Change Lanes to Pass

R4-11 BMUFL sign with Change Lanes to Pass placard

There’s a new sign in town, well it’s actually a plaque, the R4-11aP CHANGE LANES TO PASS (“CLtP”)was just recently added to Arizona’s Manual of Approved Signs (MOAS) in March of 2017.

R4-11aP Change Lanes to Pass placard

The sign is available to be added as a plaque in conjunction with the pre-existing R4-11 (Bicycles) MAY USE FULL LANE (“BMUFL”), which made it’s debut in the 2009 edition of the MUTCD, and was finally added to Arizona’s MOAS in June 2013.

Most lanes in Arizona, and elsewhere for that matter, are designed to accommodate only the width of one vehicle, not a

R4-11 Bicycles MAY USE FULL LANE

bicycle and a vehicle side-by-side safely. In this situation, bicyclists need not (legally) ride as far to the right as practicable, but rather are instructed to ride near the center of the lane as best safe practice, this position will make the bicyclist more visible to other motorists, giving them more time to avoid abrupt, unsafe movements.

Below is a typical laned arterial road configuration, this happens to be in Tempe… The lanes are too narrow to share safely side-by-side. Non-standard signs, such as the “Share the Road” should be replaced —

Elliot Road, eastbound east of Priest Drive, City of Tempe. Sign placed by the city reminds users to “Share the Road”. Posted speed limit 45mph. Even the fastest bicyclists will be traveling well below the posted speed limit. This arterial, like most, has lanes which are “too narrow to share safely side by side”, and as such, cyclists going straight ahead are advised to ride near the center of the right-most through lane. Motorists wishing to overtake must change lanes (at least partially) to pass legally and safely.

Sign Size

As noted in Table 9B-1. Bicycle Facility Sign and Plaque Minimum Sizes of the MUTCD the minimum size of this sign is 30″ wide.

Law Updates (#law)

Some states have begun to include statute updates requiring overtaking drivers (i.e. “drivers of motor vehicles”)  to change lanes to pass under certain conditions

  • DE Delaware – 2017 Bicycle Friendly Delaware Act
  • WA Washington – 2019 as part of an update to their vulnerable user law.
  • OK Oklahoma – 2019 HB2453; amending 47 O.S. 2011, Section 11-1208
  • IA Iowa — (?i think?) this was as result of a published court opinion(?) I don’t remember what i meant by this?

The League of American bicyclists has incorporated a CLtP provision into the model safe-passing law; though it is odd/weak/unnecessary language tacked onto the multi-lane road provision.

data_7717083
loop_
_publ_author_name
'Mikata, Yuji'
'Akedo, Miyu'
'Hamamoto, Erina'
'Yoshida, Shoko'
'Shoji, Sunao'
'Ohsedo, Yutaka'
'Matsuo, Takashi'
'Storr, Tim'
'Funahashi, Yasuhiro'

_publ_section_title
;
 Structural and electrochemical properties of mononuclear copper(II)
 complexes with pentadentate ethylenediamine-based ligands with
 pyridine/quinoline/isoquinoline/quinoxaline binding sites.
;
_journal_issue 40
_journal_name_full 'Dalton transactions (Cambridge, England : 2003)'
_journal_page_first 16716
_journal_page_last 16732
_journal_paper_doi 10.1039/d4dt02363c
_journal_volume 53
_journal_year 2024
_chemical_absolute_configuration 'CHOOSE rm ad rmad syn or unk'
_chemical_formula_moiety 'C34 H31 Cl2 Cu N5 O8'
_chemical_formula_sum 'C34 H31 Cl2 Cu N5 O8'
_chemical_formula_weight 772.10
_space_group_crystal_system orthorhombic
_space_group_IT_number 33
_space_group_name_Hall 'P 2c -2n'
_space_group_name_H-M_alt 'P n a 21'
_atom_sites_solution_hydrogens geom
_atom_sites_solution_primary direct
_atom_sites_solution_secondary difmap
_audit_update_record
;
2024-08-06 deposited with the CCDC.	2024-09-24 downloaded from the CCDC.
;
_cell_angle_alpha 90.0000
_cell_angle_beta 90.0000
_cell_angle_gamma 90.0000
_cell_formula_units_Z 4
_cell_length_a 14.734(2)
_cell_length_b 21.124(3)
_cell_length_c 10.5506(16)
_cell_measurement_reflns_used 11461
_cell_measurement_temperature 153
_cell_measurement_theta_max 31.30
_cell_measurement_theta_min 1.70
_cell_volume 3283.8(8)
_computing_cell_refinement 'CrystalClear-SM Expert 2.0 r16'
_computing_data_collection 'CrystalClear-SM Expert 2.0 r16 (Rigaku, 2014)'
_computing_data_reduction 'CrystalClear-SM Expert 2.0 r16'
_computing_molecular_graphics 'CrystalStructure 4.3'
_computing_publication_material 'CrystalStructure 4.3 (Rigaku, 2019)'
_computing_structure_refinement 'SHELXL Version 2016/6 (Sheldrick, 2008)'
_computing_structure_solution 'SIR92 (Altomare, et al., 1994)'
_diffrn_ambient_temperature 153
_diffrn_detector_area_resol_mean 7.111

Good explanation of change lanes to pass messaging from suggests theses actions

  • Phase out “SHARE THE ROAD” plaques in favor of “CHANGE LANES TO PASS” plaques
  • Educate law enforcement about changes to the passing law and recommended technique for passing bicyclists
  • Produce motorist education/PSAs on safe passing practices
  • Update driver education curriculum
  • Change-lanes-to-pass law



6 thoughts on “Change Lanes to Pass”

  1. under 2003 MUTCD, when “Bicycles May Use Full Lane” sign was proposed, that “word legend signs of this type may be installed at any time by agencies in accordance with Section 2B.54 of the MUTCD – even if the specific sign isn’t yet in the MUTCD” and that language is referenced here: “The proposed (Bicycles May Use Full Lane) sign uses a standard symbol and word legend, and therefore is already acceptable for use under Section 2B.54 of the MUTCD. However, the Bicycle Technical Committee believes that there is sufficient demand and justification for creating a standard design and code for this sign message.”

    Fast forward to 2009 MUTCD:
    Section 9B.14 Other Regulatory Signs
    01 Other regulatory signs described in Chapter 2B may be installed on bicycle facilities as appropriate.—2009-edition.pdf?sfvrsn=6

  2. Parts of the Natchez-Trace parkway was (recently?) signed with BMUFL / CLtP signage. Bicyclists are required by federal rules (see two-abreastness) to ride single file; this is not a conflict, just pointless, the lane is too narrow to share so bicyclists (any number of bicyclists, including one) may legally, and should, control the lane, while motorists who wish to travel faster may change lanes to pass when safe.
    See this criminal driver hit-and-run caught on camera running down a bicyclist on the parkway.

  3. From: Richard Moeur
    Sent: Tuesday, March 07, 2017 3:15 PM
    To: WebUpdates
    Subject: Manual of Approved Signs – March 2017 Update

    I have one more update for the ADOT Manual of Approved Signs…

    Added Signs:

    · R4-11aP Change Lanes To Pass

    Richard C. Moeur, PE
    Traffic Standards Engineer
    1615 W. Jackson St., MD 061R
    Phoenix, AZ 85007
    602.712.6661 (office)

Leave a Reply

Your email address will not be published. Required fields are marked *